First minister Nicola Sturgeon has promised to make the widening disparity between pupils from poorer and richer backgrounds the priority of her SNP administration after UCAS figures showed that only
9.7 per cent of those from the most disadvantaged areas had won a place at university this summer, unchanged from last year.
This compares with 17 per cent in England, 13.9 per cent in Northern Ireland, and 15.5 per cent in Wales. In the least deprived parts of Scotland, more than a third of young people had been accepted at university.
League tables would not be a goal of standardised testing in Scotland's primary schools, Ms Sturgeon said, but she admitted freedom of information might make it impossible to prevent.
League tables and national tests for students aged from five to 14 were axed in Scotland around 12 years ago.
Ms Sturgeon said: "I am not taking an ideological approach on this … if something can be shown to me to work, I'll be happy to consider it, which is one of the reasons why we need more information about primary school pupil performance."
Speaking at the Wester Hailes Education Centre in Edinburgh earlier this month, Ms Sturgeon said that a new National Improvement Framework for Schools would "allow us to measure clearly where we're succeeding and where we still need to do more".
She said that 30 out of 32 councils already use assessment for primary and lower secondary pupils but their systems differ, making it hard to form a national picture on attainment.
The SNP is expected to reveal more details on the plans and their implications for primary and secondary schools when it sets out its Programme for Government next week.
Ms Sturgeon said: "Standardised assessment helps teachers – it provides useful information to support their own judgement of children's progress. But many local authorities use different systems. That makes it much more difficult to get a clear and consistent picture of progress. That's why we are now developing a National Improvement Framework.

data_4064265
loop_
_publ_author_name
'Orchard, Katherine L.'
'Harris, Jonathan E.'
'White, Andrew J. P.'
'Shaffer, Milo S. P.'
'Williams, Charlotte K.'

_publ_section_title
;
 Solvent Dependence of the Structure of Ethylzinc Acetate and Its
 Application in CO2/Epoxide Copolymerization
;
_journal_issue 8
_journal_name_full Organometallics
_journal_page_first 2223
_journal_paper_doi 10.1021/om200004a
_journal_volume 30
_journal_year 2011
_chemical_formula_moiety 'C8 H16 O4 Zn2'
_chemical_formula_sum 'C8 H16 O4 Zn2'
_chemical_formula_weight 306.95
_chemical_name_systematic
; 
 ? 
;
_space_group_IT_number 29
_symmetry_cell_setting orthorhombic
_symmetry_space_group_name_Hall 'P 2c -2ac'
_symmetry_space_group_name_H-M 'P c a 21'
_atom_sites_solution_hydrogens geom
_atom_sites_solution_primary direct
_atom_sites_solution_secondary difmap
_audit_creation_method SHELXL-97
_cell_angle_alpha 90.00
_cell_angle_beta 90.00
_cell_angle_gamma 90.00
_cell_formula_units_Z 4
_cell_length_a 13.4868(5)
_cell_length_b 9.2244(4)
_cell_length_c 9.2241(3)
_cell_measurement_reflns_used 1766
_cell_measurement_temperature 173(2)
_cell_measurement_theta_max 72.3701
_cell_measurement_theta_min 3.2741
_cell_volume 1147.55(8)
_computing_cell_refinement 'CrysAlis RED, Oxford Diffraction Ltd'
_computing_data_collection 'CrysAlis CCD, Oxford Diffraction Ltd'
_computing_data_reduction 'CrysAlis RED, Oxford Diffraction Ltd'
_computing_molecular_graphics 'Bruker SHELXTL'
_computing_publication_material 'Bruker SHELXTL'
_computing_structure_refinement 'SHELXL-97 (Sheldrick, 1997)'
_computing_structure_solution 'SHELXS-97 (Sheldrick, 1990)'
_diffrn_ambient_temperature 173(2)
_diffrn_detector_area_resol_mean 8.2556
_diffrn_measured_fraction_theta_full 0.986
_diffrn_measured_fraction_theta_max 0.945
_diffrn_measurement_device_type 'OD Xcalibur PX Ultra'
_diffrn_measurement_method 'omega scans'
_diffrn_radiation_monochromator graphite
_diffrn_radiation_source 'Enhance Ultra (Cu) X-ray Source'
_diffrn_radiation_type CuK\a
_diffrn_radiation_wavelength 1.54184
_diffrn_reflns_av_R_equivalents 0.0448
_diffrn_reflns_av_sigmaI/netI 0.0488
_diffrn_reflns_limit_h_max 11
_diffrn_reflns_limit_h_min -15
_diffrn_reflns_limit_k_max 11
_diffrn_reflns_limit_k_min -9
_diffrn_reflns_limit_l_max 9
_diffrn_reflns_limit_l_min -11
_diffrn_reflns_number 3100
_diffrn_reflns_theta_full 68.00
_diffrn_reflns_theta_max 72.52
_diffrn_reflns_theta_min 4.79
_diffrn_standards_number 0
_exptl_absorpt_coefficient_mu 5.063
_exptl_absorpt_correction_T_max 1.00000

"The basic purpose of the improvement framework will be to provide clarity on what we are seeking to achieve and allow us to measure clearly where we're succeeding and where we still need to do more. By doing that, it will enable us to raise standards more quickly."
However, Larry Flanagan, general secretary of the Educational Institute of Scotland, said any return to a national system that uses standardised tests as a benchmark was untenable and would do nothing to raise standards.
"It would inevitably lead to teaching to the test and the construction of flawed and misleading league tables – the very approach that Curriculum for Excellence, which the first minister has taken time to praise, sought to move away from."
The EIS would be happy to engage in discussions regarding the best use of assessment data within the National Improvement Framework, he added. "However, we need to be cautious over placing too much emphasis on any single measure of performance – teachers use a range of assessment approaches to support their professional judgement."
The NASUWT is also concerned. General secretary Chris Keates said: "The introduction of league tables would do nothing to help achieve the aims of the Scottish government's Attainment Challenge and would only add to the stress and excessive workload currently consuming the teaching profession.
"There is nothing intrinsically wrong with testing. It already takes place in schools across Scotland. It's the use to which the tests will be put which is the problem."
Elsewhere in her address, Ms Sturgeon also announced awards from a £100 million attainment fund to improve literacy, numeracy and wellbeing in disadvantaged communities.
Labour's education spokesman, Iain Gray, said eight years of SNP government had failed to address the attainment gap.
"It's just not right that three quarters of S2 pupils from the poorest backgrounds don't have the counting skills they need. A child starting high school this term will have spent every year of their education under the SNP government. Instead of yet another speech from the first minister, it's time the SNP government actually did something to close the gap between rich and poor in Scotland's schools."
Scottish Conservative leader Ruth Davidson said big cuts to college courses had also blocked another route to university.